A Case of the Human Condition: When a Six-Year-Old Flies Solo

Peter, age 6, dressed as cowboy for Halloween. Photo by BF Newhall

Peter, Halloween, 1987. Photos by BF Newhall.

By Barbara Falconer Newhall, July 26, 1987, The Oakland Tribune

It was my mother-in-law on the phone.”When can Peter fly down for a visit?” she wanted to know. “How does a week in July sound?”
A week? A whole week? I tried to sound grown up.

“Are you sure you want him for an entire week?” I said. “Are you sure you can manage?”

Of course she could manage.

Ruth Newhall. C 1995 B.F. Newhal

Ruth Newhall. Photo 1995 by BF Newhall

My mother-in-law is 77 years old, but she has the stamina of a 6-year-old with a weekend pass to Disneyland.

The fact is, Ruth is probably the only person in the family who can truly manage Peter. I can’t manage Peter. His father can’t manage Peter. Around our house, it is mostly Peter who manages Peter.

Ruth is different. She is like Peter. She is full of energy. She likes to get up early in the morning and get started on things.

I have seen her pruning her two-story palm trees at 6 a.m. Strike that. I have seen her dragging the cut palm fronds across her lawn at 8 a.m. as I come downstairs to breakfast.

And, unlike Peter’s overworked mom and dad, his paternal grandmother likes to play.

She likes checkers. She likes softball. She likes holding Peter’s hand as he glides around her house on roller skates.

Best of all, my mother-in-law likes to get down on the floor with Peter and his superhero toys for a hearty life-and-death struggle between the good guys and the bad guys.

Unlike Peter’s parents – and many of their contemporaries – Peter’s grandmother has nothing against loading up her guns and crossbows and blasting the evil hordes to bits.

No, the question was not whether Ruth and Peter would get along for a week.

The question was, could I get along without Peter?

I said yes. Did I have a choice?

Ruth and her son – my husband – insisted that Peter make the trip from Oakland International to Burbank Airport solo.

Peter and I weren’t so sure.

But again, the grown-ups prevailed.

On the way to the airport, Peter sat in the front seat of my car so we could talk.

“Don’t play near the swimming pool,” I began. “On the plane, don’t talk to strangers. Ruth will meet you when you get off the plane in Burbank. Don’t go with anyone but Ruth. Here is $5. Put it in your pocket.”

“How much money is $5?”

“It’s enough to buy dinner.”

“Will I have to buy dinner?”

“No. It’s just in case.”

“Just in case of what?”

“Just in case Ruth is a little late and you need to buy food.”

“Will Ruth be late?”


I should stop this. I should be talking about the fun he is going to have. But I couldn’t stop.

“Peter, do you know your phone number?”

He told me his phone number.

“But do you know your area code?”

“What’s an area code?”

“Yours is 415.” I explained area codes.

“415, 415, 415, 415, 415,” Peter chanted all the way down Hegenberger Road.

Three days later I was to regret this lesson in long distance dialing when the telephone woke me up at 7 a.m.

It was Peter calling from his bedside phone to complain that Patrick, his sleepover friend, was pummeling him with pillows.

Aboard the plane, I buckled Peter in.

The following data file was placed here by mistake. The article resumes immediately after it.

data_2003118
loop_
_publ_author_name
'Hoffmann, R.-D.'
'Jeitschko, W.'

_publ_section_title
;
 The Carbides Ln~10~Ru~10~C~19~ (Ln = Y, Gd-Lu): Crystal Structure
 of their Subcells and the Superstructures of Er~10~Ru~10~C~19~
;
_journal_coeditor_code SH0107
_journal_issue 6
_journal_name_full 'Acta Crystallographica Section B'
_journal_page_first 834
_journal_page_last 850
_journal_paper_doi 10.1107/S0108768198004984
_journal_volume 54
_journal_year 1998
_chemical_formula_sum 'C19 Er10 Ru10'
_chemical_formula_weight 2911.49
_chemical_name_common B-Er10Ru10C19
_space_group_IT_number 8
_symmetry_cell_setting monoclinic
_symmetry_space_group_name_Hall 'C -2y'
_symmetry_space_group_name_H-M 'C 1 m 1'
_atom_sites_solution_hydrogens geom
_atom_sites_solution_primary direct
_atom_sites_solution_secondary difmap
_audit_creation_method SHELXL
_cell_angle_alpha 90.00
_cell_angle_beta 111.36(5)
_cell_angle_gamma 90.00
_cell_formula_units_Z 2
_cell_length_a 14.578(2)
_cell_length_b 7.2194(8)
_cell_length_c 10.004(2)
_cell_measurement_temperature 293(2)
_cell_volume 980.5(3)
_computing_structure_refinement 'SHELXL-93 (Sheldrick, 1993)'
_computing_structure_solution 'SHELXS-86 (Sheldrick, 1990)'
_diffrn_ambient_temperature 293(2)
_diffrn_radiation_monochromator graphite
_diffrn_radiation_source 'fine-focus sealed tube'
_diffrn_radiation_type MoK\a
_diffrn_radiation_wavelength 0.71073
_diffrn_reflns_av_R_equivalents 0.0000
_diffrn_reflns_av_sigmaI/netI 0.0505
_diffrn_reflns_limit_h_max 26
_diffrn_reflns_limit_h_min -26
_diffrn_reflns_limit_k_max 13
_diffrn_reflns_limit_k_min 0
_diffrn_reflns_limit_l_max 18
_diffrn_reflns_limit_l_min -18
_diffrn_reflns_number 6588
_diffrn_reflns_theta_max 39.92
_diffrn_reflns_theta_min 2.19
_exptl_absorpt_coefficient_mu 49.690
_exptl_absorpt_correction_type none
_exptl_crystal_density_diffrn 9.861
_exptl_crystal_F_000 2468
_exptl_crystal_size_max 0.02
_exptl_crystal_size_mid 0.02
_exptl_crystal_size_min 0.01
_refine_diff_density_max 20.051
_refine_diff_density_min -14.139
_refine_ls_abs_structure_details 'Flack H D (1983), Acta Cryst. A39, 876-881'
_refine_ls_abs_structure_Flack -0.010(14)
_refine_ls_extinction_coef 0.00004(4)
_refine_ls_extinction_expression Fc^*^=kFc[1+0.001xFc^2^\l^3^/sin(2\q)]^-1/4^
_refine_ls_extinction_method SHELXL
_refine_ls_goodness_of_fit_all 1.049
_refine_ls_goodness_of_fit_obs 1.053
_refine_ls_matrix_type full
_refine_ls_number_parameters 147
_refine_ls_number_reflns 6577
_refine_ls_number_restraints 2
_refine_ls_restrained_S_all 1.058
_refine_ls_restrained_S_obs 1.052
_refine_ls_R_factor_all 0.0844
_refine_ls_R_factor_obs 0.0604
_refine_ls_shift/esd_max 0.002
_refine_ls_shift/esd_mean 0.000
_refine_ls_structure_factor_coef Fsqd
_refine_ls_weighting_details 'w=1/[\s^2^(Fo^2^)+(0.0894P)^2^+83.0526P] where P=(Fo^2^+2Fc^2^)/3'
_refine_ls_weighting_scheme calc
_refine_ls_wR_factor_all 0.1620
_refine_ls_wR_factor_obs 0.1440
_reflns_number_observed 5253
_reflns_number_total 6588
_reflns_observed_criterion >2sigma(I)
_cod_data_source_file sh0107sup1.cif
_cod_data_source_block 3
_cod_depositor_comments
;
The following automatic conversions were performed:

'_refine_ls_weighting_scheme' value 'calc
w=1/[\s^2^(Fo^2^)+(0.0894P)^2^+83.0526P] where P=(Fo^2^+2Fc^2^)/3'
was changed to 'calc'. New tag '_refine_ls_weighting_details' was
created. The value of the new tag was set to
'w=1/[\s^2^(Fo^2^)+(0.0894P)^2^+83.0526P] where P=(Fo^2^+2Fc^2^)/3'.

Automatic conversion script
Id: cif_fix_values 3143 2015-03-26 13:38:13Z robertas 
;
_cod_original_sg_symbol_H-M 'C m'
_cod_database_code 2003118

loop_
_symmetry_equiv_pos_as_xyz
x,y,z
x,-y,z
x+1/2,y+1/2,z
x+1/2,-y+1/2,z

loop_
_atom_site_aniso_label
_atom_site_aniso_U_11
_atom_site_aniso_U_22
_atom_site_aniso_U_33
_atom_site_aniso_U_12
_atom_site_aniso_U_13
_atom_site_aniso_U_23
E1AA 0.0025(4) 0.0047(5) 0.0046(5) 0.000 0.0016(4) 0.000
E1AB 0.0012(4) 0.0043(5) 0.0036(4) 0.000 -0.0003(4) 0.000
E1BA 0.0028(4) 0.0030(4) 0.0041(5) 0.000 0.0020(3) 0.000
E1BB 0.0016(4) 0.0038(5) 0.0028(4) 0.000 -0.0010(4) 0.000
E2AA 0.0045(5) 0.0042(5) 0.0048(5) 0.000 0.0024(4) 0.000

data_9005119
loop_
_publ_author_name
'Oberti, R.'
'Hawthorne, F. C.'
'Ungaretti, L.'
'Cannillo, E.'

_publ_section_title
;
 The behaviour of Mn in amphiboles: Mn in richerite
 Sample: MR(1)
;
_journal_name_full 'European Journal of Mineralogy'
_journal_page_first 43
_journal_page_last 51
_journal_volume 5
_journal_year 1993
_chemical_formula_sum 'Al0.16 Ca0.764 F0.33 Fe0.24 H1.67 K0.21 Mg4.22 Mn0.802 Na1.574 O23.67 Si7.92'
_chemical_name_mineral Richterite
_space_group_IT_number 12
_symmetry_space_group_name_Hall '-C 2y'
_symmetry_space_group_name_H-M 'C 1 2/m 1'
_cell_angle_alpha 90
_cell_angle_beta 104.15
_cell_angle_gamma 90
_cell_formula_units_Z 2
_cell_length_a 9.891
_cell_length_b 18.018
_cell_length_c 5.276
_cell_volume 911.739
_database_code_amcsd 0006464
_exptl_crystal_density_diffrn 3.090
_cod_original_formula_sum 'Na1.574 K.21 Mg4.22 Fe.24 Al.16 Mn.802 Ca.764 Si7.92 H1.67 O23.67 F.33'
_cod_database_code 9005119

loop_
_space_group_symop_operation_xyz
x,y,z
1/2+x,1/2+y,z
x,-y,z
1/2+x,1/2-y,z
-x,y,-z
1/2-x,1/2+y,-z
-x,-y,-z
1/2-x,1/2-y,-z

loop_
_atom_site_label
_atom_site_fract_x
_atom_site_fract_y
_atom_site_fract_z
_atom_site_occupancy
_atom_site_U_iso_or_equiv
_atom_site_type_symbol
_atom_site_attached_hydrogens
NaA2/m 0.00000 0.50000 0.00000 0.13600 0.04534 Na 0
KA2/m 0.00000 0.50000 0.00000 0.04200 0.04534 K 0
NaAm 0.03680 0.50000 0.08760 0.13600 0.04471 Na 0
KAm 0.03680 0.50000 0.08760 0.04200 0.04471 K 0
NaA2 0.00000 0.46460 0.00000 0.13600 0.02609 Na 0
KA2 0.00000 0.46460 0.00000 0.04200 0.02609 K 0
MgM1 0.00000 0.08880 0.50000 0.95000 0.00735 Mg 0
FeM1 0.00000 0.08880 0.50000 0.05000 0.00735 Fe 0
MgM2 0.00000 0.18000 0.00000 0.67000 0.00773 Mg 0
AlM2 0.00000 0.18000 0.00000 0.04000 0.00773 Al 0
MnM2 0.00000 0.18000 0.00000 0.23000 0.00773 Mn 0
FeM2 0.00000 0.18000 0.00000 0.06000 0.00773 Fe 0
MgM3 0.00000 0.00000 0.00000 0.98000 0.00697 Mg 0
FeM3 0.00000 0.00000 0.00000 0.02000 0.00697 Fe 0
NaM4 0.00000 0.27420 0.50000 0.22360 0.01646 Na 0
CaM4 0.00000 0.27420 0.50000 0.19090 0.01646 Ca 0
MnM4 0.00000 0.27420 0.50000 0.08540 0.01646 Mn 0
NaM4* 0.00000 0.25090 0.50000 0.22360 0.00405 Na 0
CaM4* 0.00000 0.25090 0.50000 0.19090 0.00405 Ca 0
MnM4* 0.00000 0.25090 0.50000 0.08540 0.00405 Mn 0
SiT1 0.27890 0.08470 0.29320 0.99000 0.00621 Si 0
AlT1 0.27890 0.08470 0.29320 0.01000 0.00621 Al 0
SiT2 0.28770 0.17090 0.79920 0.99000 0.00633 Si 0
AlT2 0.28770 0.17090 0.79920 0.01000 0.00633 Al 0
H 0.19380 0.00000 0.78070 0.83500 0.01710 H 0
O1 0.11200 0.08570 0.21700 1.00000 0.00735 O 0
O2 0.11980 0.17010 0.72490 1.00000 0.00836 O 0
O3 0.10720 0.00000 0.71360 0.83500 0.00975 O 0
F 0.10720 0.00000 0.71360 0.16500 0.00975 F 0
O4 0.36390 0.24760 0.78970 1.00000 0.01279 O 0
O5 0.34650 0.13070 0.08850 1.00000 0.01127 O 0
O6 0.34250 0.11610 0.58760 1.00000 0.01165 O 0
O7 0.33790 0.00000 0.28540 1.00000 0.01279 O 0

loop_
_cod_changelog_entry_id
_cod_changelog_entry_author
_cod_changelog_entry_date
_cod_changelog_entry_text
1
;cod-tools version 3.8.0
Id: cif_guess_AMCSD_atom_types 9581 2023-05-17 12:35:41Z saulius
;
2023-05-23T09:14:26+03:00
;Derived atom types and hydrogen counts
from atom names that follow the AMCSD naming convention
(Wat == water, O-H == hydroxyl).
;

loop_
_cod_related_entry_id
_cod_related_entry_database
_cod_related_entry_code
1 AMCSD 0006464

“Your ticket is in your backpack,” I said. “Put your toys back in your backpack when you are done playing. Don’t lose your backpack.”

A flight attendant was standing behind me. “They are closing the doors,” she said firmly.

I bent over Peter and pressed his cheek to mine. “I love you,” I whispered. “God bless you. Have fun.”

As I left the plane, I looked around to blow Peter one last kiss. He was chatting with the flight attendant.

I cried all the way to the parking lot.

southwest airplane at gate on a rainy day. photo by BF Newhall

Ready for take off. PSA is now Southwest.

Back at The Tribune, I wanted to stop by city desk to see if any PSA planes had crashed that afternoon.

I resisted.

Instead, I telephoned Burbank.

“That flight arrived 20 minutes ago,” said the voice at Burbank. “Yes, there was an unescorted minor aboard. They brought him out and gave him to someone.”

“They gave him to someone? You don’t know who?”

The man at Burbank laughed. “I’m sure he’s fine.”

Should I insist on talking to the flight attendant who handed Peter over to “someone?”

No. Everyone would laugh.

Oh, well, at least I knew the plane hadn’t crashed.

Let’s just hope that “someone,” whoever it is, likes to blast bad guys to smithereens at 7 a.m.

Reprinted by permission of The Oakland Tribune

Update: Peter — now 31 years old — reports that he was seated next to an older kid on one of these solo sojourns. “I thought he was kind of an idiot,” Peter says. “He was supposed to be the older one and make me feel better. But he kept pressing the flight attendent’s button and telling me that the plane was going to crash.”

Read about Barbara’s grandmother at “Geographic Mobility in America — Watching My Kids Disappear.”




  1. She was my godmother!… and a fabulous one… a heroine.. a role model… an inspiration … a sage … a supporter … an amazing cook (who else makes crepes by heating the bottom of the pan and then dipping the bottom into the batter — cooks really fast! Who else could put one engine from one of Scott’s cars into another car before he came home … or design and install an entire automatic sprinkler system?.. Ruth!

  2. Loved this. Very funny. We all need someone like Ruth in our lives!


  1. […] You can learn a little more about my mother-in-law at “Peter’s Fast-Track Grandmother.”  […]

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